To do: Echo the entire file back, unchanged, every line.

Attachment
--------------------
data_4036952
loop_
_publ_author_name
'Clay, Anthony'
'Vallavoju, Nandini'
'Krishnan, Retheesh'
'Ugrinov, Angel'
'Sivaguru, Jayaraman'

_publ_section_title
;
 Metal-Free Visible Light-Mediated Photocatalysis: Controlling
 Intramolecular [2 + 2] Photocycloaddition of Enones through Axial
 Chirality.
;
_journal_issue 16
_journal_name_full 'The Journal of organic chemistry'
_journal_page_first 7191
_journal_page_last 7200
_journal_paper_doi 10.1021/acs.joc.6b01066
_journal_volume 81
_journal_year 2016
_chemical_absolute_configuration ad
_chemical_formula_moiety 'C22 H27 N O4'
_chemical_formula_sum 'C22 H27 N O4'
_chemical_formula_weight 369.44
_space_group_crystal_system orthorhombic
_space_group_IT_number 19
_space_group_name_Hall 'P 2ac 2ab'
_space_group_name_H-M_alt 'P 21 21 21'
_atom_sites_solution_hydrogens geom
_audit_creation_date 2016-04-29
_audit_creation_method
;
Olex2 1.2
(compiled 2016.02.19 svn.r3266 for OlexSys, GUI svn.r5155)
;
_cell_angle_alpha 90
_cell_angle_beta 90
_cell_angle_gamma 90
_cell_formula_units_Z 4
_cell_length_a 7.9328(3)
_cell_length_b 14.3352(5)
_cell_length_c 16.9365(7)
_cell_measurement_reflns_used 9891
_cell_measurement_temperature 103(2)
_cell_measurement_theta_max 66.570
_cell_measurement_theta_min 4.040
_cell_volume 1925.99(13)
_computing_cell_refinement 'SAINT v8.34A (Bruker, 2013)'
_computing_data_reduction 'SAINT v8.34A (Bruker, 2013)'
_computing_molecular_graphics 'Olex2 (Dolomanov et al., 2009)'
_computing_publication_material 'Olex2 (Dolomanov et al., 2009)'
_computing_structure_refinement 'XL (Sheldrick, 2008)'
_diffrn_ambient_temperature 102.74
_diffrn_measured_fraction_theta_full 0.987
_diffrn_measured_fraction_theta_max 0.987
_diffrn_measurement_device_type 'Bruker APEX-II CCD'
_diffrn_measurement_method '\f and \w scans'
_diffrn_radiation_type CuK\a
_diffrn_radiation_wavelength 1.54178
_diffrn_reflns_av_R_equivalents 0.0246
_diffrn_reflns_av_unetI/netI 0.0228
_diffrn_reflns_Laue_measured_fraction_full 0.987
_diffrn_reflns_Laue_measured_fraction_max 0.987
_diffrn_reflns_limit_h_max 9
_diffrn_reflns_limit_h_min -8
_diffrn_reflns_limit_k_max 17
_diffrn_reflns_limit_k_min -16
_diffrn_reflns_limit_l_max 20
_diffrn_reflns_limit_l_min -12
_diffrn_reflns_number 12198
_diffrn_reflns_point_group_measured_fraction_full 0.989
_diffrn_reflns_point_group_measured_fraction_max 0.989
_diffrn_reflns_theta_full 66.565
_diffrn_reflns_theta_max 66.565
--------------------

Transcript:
data_4036952
loop_
_publ_author_name
'Clay, Anthony'
'Vallavoju, Nandini'
'Krishnan, Retheesh'
'Ugrinov, Angel'
'Sivaguru, Jayaraman'

_publ_section_title
;
 Metal-Free Visible Light-Mediated Photocatalysis: Controlling
 Intramolecular [2 + 2] Photocycloaddition of Enones through Axial
 Chirality.
;
_journal_issue 16
_journal_name_full 'The Journal of organic chemistry'
_journal_page_first 7191
_journal_page_last 7200
_journal_paper_doi 10.1021/acs.joc.6b01066
_journal_volume 81
_journal_year 2016
_chemical_absolute_configuration ad
_chemical_formula_moiety 'C22 H27 N O4'
_chemical_formula_sum 'C22 H27 N O4'
_chemical_formula_weight 369.44
_space_group_crystal_system orthorhombic
_space_group_IT_number 19
_space_group_name_Hall 'P 2ac 2ab'
_space_group_name_H-M_alt 'P 21 21 21'
_atom_sites_solution_hydrogens geom
_audit_creation_date 2016-04-29
_audit_creation_method
;
Olex2 1.2
(compiled 2016.02.19 svn.r3266 for OlexSys, GUI svn.r5155)
;
_cell_angle_alpha 90
_cell_angle_beta 90
_cell_angle_gamma 90
_cell_formula_units_Z 4
_cell_length_a 7.9328(3)
_cell_length_b 14.3352(5)
_cell_length_c 16.9365(7)
_cell_measurement_reflns_used 9891
_cell_measurement_temperature 103(2)
_cell_measurement_theta_max 66.570
_cell_measurement_theta_min 4.040
_cell_volume 1925.99(13)
_computing_cell_refinement 'SAINT v8.34A (Bruker, 2013)'
_computing_data_reduction 'SAINT v8.34A (Bruker, 2013)'
_computing_molecular_graphics 'Olex2 (Dolomanov et al., 2009)'
_computing_publication_material 'Olex2 (Dolomanov et al., 2009)'
_computing_structure_refinement 'XL (Sheldrick, 2008)'
_diffrn_ambient_temperature 102.74
_diffrn_measured_fraction_theta_full 0.987
_diffrn_measured_fraction_theta_max 0.987
_diffrn_measurement_device_type 'Bruker APEX-II CCD'
_diffrn_measurement_method '\f and \w scans'
_diffrn_radiation_type CuK\a
_diffrn_radiation_wavelength 1.54178
_diffrn_reflns_av_R_equivalents 0.0246
_diffrn_reflns_av_unetI/netI 0.0228
_diffrn_reflns_Laue_measured_fraction_full 0.987
_diffrn_reflns_Laue_measured_fraction_max 0.987
_diffrn_reflns_limit_h_max 9
_diffrn_reflns_limit_h_min -8
_diffrn_reflns_limit_k_max 17
_diffrn_reflns_limit_k_min -16
_diffrn_reflns_limit_l_max 20
_diffrn_reflns_limit_l_min -12
_diffrn_reflns_number 12198
_diffrn_reflns_point_group_measured_fraction_full 0.989
_diffrn_reflns_point_group_measured_fraction_max 0.989
_diffrn_reflns_theta_full 66.565
_diffrn_reflns_theta_max 66.565